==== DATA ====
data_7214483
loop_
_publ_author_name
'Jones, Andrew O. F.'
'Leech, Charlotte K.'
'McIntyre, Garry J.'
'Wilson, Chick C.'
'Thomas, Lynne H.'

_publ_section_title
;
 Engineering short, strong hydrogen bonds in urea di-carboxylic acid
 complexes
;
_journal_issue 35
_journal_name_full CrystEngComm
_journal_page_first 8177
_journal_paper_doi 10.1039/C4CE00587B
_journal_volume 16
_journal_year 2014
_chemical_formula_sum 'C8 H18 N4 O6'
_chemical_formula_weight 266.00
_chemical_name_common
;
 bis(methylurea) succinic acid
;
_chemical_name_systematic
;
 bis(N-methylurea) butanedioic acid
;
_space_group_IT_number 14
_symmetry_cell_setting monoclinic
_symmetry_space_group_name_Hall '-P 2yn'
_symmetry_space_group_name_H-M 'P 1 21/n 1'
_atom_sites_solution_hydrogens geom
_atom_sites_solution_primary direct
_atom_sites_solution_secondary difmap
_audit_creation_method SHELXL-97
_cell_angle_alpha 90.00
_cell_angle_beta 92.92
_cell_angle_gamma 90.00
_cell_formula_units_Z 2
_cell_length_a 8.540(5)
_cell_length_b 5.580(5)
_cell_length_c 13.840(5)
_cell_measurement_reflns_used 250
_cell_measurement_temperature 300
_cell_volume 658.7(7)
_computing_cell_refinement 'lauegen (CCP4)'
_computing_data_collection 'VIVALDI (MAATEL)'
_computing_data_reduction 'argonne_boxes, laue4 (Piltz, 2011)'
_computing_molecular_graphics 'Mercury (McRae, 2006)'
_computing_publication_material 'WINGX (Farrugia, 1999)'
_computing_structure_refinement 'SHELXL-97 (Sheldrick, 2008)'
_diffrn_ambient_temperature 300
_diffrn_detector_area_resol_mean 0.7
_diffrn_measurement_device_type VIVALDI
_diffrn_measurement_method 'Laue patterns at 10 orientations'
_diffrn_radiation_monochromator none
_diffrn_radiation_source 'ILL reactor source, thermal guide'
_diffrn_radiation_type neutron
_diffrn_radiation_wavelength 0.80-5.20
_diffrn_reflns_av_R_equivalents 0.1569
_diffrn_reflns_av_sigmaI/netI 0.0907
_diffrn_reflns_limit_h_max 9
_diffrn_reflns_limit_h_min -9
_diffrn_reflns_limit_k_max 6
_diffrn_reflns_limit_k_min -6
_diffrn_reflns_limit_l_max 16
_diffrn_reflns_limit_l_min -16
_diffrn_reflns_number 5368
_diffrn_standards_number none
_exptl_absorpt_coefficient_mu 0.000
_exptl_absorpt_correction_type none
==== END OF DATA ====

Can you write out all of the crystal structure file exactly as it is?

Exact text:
data_7214483
loop_
_publ_author_name
'Jones, Andrew O. F.'
'Leech, Charlotte K.'
'McIntyre, Garry J.'
'Wilson, Chick C.'
'Thomas, Lynne H.'

_publ_section_title
;
 Engineering short, strong hydrogen bonds in urea di-carboxylic acid
 complexes
;
_journal_issue 35
_journal_name_full CrystEngComm
_journal_page_first 8177
_journal_paper_doi 10.1039/C4CE00587B
_journal_volume 16
_journal_year 2014
_chemical_formula_sum 'C8 H18 N4 O6'
_chemical_formula_weight 266.00
_chemical_name_common
;
 bis(methylurea) succinic acid
;
_chemical_name_systematic
;
 bis(N-methylurea) butanedioic acid
;
_space_group_IT_number 14
_symmetry_cell_setting monoclinic
_symmetry_space_group_name_Hall '-P 2yn'
_symmetry_space_group_name_H-M 'P 1 21/n 1'
_atom_sites_solution_hydrogens geom
_atom_sites_solution_primary direct
_atom_sites_solution_secondary difmap
_audit_creation_method SHELXL-97
_cell_angle_alpha 90.00
_cell_angle_beta 92.92
_cell_angle_gamma 90.00
_cell_formula_units_Z 2
_cell_length_a 8.540(5)
_cell_length_b 5.580(5)
_cell_length_c 13.840(5)
_cell_measurement_reflns_used 250
_cell_measurement_temperature 300
_cell_volume 658.7(7)
_computing_cell_refinement 'lauegen (CCP4)'
_computing_data_collection 'VIVALDI (MAATEL)'
_computing_data_reduction 'argonne_boxes, laue4 (Piltz, 2011)'
_computing_molecular_graphics 'Mercury (McRae, 2006)'
_computing_publication_material 'WINGX (Farrugia, 1999)'
_computing_structure_refinement 'SHELXL-97 (Sheldrick, 2008)'
_diffrn_ambient_temperature 300
_diffrn_detector_area_resol_mean 0.7
_diffrn_measurement_device_type VIVALDI
_diffrn_measurement_method 'Laue patterns at 10 orientations'
_diffrn_radiation_monochromator none
_diffrn_radiation_source 'ILL reactor source, thermal guide'
_diffrn_radiation_type neutron
_diffrn_radiation_wavelength 0.80-5.20
_diffrn_reflns_av_R_equivalents 0.1569
_diffrn_reflns_av_sigmaI/netI 0.0907
_diffrn_reflns_limit_h_max 9
_diffrn_reflns_limit_h_min -9
_diffrn_reflns_limit_k_max 6
_diffrn_reflns_limit_k_min -6
_diffrn_reflns_limit_l_max 16
_diffrn_reflns_limit_l_min -16
_diffrn_reflns_number 5368
_diffrn_standards_number none
_exptl_absorpt_coefficient_mu 0.000
_exptl_absorpt_correction_type none